Most of us look inside a trash bin and find a pile of hot garbage, but not Studson from Studson Studio. He finds creativity in the strangest of places, and that includes his own waste (you know what I mean).
Last Christmas, inspiration instructed him to create a horror of a present: a remote-controlled train engine with the visage of DreamWorks’ Shrek on the front. Think Thomas The Tank Engine; only this one is fueled by nightmares instead of coal.
Rather than taking the easy route by using a toy train engine, Studson made his train base using an old RC car. He chopped a pair of wheels off an old toy ATV, added some broth caps to make them bigger, and glued them on to complete the moving portion of his train.
The base on top of the wheels is made out of foam that was painted black. Add in an old toy car seat for the front bumper, a toy robot foot for the back bumper, and some sticks to widen the base, and Studson’s ogre engine was coming along just fine.
Studson whittled down the sticks on the side and added a few seams wrapped in twine at the front. The most significant addition, however, is the toilet cardboard roll engine. Covering the sides of the machine are foam and wooden stirring sticks haphazardly stuck together to give them that swamp feeling ogres love so much.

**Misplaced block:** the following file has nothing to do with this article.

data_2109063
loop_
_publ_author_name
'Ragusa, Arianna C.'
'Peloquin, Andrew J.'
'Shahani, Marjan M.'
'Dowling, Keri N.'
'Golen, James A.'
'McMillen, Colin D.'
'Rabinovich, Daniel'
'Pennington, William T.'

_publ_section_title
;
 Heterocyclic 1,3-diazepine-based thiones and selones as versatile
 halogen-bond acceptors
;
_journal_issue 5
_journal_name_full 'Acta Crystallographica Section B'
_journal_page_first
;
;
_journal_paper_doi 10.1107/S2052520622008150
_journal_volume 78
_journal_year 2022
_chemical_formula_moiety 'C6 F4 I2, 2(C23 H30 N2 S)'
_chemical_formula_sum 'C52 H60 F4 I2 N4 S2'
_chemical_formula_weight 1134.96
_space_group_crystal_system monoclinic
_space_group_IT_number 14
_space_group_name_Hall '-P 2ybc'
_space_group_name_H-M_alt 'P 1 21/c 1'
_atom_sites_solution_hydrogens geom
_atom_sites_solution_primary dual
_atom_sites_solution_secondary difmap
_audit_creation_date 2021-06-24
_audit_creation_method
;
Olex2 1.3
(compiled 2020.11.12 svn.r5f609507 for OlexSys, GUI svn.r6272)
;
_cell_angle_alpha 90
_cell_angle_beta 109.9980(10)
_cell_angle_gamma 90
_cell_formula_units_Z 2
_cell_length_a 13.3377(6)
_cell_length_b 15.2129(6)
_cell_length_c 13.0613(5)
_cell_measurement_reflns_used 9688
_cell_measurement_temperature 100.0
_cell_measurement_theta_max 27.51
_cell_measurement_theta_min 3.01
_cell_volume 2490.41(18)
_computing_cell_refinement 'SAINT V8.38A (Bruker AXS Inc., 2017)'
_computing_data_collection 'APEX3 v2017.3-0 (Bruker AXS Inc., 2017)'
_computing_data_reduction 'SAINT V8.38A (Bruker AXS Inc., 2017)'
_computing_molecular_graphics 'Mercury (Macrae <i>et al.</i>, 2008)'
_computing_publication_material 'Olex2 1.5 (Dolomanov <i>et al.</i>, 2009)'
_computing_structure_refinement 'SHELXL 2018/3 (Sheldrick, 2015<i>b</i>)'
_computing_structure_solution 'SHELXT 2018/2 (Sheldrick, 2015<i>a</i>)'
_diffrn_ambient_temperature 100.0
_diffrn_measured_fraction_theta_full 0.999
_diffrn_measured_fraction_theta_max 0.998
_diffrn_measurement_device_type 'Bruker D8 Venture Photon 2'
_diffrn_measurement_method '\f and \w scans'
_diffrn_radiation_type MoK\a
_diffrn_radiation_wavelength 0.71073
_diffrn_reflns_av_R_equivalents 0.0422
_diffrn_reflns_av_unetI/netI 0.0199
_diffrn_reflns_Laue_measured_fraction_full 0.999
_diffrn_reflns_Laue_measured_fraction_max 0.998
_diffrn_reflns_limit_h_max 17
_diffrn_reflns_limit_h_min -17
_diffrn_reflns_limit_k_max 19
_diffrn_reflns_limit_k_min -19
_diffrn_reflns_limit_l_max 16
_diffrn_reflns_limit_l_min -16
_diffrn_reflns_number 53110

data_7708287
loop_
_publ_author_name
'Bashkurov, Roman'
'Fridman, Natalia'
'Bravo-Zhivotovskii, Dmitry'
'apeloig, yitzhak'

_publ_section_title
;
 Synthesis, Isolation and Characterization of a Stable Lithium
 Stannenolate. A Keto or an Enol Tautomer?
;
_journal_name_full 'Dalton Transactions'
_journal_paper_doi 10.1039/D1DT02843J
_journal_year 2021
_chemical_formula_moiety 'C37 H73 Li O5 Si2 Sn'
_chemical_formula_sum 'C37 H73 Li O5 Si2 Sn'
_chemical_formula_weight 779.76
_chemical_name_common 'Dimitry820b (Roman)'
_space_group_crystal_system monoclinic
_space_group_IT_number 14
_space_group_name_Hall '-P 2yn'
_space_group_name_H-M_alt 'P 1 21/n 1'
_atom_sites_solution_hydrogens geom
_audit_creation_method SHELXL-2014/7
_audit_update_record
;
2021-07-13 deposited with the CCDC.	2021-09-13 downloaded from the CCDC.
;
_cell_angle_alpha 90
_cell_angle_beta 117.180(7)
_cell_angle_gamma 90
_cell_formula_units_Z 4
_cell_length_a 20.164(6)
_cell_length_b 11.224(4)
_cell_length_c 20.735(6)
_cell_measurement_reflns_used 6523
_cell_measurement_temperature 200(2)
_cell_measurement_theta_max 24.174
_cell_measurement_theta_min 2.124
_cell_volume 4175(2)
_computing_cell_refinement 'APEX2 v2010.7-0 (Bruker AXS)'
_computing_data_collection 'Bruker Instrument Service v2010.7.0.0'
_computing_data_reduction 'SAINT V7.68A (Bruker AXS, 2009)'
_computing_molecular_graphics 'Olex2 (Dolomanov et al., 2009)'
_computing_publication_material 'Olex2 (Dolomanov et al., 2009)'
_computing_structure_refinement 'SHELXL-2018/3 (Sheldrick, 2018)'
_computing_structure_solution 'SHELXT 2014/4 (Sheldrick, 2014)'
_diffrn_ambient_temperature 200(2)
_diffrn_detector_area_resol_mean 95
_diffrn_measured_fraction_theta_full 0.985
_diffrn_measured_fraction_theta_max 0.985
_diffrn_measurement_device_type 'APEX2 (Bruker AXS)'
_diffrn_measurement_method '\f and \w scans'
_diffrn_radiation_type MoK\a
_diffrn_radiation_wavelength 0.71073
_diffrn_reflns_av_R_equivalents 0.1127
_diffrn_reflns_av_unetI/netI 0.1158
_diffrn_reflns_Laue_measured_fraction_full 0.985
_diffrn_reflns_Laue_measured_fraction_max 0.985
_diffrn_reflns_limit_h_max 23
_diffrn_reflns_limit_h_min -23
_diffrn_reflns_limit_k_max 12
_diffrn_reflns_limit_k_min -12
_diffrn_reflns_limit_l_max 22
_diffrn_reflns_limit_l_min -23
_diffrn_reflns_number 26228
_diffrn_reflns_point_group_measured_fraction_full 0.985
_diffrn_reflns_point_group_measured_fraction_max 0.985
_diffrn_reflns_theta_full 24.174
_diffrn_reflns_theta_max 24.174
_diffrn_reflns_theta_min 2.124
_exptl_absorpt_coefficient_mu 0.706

But to give the toy a natural essence, Studson took some old, chopped-up sticks and placed them on top of the engine. He sculpted some air-dried clay to fill in the gaps between the wood and make the engine look like a single, cohesive log. The back of the engine was made in a similar fashion using foam and sticks.
Studson replaced the tiny wheels of the toy car with monster truck wheels befitting his monstrosity. He popped on some cardboard milk caps (known as “pogs” to 90s kids), a few bedazzled gems, four bumpers made from thumb tacks and small twigs, and of course, Shrek’s iconic head, made possible via an old Pez dispenser.
After painting the train using a mix of greens, oranges, and browns (as well as adding an ominous warning at the back), it was time to add in the moss. This particular brand of synthetic overgrowth was made using white glue and fine green flocking. It doesn’t matter that Studson didn’t paint the engine so well; the moss could cover most of the toy anyway.
Once dry, this train engine was fit enough to rescue a princess and ward off any fairy tale squatters on your property. If the scary Shrek face doesn’t get the job done, the engine’s mossy appearance certainly will!